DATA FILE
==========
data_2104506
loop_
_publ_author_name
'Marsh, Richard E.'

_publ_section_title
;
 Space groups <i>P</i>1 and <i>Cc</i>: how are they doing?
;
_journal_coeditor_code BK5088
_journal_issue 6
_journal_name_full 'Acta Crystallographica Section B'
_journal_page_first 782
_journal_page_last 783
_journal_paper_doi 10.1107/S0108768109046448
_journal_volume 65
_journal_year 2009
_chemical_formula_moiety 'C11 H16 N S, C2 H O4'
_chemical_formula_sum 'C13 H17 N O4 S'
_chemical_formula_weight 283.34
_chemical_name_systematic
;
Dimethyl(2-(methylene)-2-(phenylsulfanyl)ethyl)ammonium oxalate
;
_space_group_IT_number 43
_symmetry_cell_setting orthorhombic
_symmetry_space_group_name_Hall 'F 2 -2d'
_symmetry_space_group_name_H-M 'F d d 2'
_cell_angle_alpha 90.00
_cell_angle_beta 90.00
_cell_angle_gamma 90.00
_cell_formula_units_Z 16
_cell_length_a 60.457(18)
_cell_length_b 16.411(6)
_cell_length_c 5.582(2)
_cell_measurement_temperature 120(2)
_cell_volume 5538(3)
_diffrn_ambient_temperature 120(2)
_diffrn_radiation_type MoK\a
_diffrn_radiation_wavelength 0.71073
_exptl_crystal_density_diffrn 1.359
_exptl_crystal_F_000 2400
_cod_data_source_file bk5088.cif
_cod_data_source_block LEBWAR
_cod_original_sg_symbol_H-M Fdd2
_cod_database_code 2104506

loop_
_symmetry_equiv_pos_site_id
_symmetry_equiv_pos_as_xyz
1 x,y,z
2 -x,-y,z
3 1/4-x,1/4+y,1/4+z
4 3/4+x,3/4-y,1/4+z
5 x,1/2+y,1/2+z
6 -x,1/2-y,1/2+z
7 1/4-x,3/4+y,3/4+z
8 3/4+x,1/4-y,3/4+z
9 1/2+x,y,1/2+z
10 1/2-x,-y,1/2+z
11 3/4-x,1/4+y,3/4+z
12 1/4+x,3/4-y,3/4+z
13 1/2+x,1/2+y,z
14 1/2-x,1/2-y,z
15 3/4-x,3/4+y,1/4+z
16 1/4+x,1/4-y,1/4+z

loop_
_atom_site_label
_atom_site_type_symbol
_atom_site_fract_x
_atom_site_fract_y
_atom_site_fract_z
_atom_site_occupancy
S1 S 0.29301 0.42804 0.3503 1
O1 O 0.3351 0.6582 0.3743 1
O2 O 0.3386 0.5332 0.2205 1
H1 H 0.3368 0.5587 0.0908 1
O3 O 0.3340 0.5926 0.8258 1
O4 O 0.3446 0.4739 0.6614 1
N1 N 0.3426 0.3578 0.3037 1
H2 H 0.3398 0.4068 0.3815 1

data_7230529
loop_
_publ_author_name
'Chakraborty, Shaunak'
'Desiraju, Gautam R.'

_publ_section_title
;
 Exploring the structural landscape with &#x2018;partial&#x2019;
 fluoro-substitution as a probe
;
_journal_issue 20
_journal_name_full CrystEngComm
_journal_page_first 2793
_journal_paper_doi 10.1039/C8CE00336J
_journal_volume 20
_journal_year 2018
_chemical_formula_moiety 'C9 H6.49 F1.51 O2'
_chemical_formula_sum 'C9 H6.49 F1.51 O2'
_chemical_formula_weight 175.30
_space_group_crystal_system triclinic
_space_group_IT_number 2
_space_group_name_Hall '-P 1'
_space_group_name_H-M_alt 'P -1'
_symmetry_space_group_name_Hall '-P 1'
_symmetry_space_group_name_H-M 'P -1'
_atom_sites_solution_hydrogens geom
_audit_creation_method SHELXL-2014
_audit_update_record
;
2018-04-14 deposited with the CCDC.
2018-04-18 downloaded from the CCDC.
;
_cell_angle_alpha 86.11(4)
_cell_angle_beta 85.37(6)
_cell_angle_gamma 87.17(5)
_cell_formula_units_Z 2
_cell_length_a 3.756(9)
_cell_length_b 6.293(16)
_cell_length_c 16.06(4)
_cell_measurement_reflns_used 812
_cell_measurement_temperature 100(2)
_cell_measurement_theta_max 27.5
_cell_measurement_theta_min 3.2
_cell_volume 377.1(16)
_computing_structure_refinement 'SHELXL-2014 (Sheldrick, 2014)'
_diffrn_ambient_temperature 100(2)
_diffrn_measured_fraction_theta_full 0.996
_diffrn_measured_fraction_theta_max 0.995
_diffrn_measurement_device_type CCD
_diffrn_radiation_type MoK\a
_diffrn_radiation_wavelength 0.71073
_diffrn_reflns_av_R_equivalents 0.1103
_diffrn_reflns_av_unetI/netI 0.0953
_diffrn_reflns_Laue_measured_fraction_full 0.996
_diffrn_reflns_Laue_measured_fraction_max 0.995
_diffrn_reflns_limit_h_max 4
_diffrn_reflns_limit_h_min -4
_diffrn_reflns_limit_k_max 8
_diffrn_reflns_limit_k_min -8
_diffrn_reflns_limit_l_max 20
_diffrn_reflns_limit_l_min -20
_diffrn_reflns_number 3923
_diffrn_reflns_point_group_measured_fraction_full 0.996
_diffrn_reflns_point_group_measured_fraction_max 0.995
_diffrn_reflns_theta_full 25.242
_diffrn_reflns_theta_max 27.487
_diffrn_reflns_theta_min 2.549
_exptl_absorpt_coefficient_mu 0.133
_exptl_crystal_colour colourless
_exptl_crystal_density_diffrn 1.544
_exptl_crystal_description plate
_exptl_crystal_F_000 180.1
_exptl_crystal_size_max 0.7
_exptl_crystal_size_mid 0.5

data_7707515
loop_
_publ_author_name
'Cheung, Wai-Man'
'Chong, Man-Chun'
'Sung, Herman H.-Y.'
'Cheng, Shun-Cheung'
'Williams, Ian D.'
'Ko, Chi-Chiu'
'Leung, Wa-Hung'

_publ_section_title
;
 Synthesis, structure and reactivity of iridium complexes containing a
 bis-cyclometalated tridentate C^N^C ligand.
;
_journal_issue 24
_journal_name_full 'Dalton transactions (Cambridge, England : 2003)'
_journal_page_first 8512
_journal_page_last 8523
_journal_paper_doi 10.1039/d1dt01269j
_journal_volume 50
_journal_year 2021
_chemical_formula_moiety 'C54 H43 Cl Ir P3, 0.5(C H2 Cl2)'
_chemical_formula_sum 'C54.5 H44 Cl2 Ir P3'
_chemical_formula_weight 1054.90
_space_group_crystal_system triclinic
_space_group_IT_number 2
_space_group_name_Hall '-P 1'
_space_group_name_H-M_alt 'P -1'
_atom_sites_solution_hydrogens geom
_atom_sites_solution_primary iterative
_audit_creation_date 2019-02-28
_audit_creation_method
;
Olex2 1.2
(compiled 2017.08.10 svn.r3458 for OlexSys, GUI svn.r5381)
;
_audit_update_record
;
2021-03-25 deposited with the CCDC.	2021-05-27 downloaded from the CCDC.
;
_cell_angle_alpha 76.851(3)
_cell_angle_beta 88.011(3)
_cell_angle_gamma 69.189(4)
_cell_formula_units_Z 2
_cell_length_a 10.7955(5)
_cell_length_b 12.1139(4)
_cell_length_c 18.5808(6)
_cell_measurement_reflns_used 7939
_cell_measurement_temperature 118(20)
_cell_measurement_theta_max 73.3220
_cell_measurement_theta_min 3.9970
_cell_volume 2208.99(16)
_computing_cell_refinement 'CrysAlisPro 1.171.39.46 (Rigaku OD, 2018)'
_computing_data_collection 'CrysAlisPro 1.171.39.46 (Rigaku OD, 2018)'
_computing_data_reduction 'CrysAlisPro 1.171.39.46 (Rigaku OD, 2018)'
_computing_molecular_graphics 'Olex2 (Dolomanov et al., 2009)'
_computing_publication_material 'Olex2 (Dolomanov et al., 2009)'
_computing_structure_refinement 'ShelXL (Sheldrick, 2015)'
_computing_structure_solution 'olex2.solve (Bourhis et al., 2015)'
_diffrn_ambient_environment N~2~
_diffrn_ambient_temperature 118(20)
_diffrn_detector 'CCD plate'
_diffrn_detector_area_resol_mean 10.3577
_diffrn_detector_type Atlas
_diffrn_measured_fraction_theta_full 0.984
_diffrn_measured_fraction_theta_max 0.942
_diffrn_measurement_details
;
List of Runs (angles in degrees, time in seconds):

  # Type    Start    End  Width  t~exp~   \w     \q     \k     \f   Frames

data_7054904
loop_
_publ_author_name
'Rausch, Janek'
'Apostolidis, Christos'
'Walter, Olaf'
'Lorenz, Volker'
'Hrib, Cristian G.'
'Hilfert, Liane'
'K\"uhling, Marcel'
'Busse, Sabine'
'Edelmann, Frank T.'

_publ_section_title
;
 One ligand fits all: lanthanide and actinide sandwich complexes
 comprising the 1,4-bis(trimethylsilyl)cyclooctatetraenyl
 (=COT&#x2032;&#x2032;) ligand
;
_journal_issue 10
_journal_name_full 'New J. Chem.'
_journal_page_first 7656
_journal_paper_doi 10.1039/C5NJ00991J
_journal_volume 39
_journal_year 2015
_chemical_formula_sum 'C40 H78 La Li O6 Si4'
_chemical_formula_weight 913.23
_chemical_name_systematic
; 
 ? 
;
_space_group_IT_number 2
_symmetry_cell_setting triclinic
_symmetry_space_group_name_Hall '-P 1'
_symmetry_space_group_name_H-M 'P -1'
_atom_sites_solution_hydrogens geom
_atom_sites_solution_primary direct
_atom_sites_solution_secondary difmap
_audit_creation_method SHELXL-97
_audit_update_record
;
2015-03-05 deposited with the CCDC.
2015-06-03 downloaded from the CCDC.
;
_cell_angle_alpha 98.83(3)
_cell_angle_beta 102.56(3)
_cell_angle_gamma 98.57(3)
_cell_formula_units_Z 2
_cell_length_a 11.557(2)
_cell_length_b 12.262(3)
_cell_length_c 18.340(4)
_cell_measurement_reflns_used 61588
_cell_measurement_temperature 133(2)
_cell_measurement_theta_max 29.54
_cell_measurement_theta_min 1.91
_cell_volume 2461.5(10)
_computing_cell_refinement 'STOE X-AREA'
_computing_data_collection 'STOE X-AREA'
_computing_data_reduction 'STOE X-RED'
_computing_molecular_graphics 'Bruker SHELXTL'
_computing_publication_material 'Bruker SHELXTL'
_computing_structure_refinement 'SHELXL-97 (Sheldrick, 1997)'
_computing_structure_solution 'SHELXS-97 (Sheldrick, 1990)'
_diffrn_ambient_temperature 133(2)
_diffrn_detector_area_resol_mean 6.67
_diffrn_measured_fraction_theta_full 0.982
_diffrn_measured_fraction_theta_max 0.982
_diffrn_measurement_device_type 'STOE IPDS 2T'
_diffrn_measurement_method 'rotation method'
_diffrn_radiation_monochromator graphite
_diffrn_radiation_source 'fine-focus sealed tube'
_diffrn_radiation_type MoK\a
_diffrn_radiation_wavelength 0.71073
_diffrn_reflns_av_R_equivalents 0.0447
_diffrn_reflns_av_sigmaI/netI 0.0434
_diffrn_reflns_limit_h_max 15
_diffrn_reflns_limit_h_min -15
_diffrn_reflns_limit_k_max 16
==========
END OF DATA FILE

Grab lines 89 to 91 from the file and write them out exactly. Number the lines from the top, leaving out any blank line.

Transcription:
;
_journal_issue 20
_journal_name_full CrystEngComm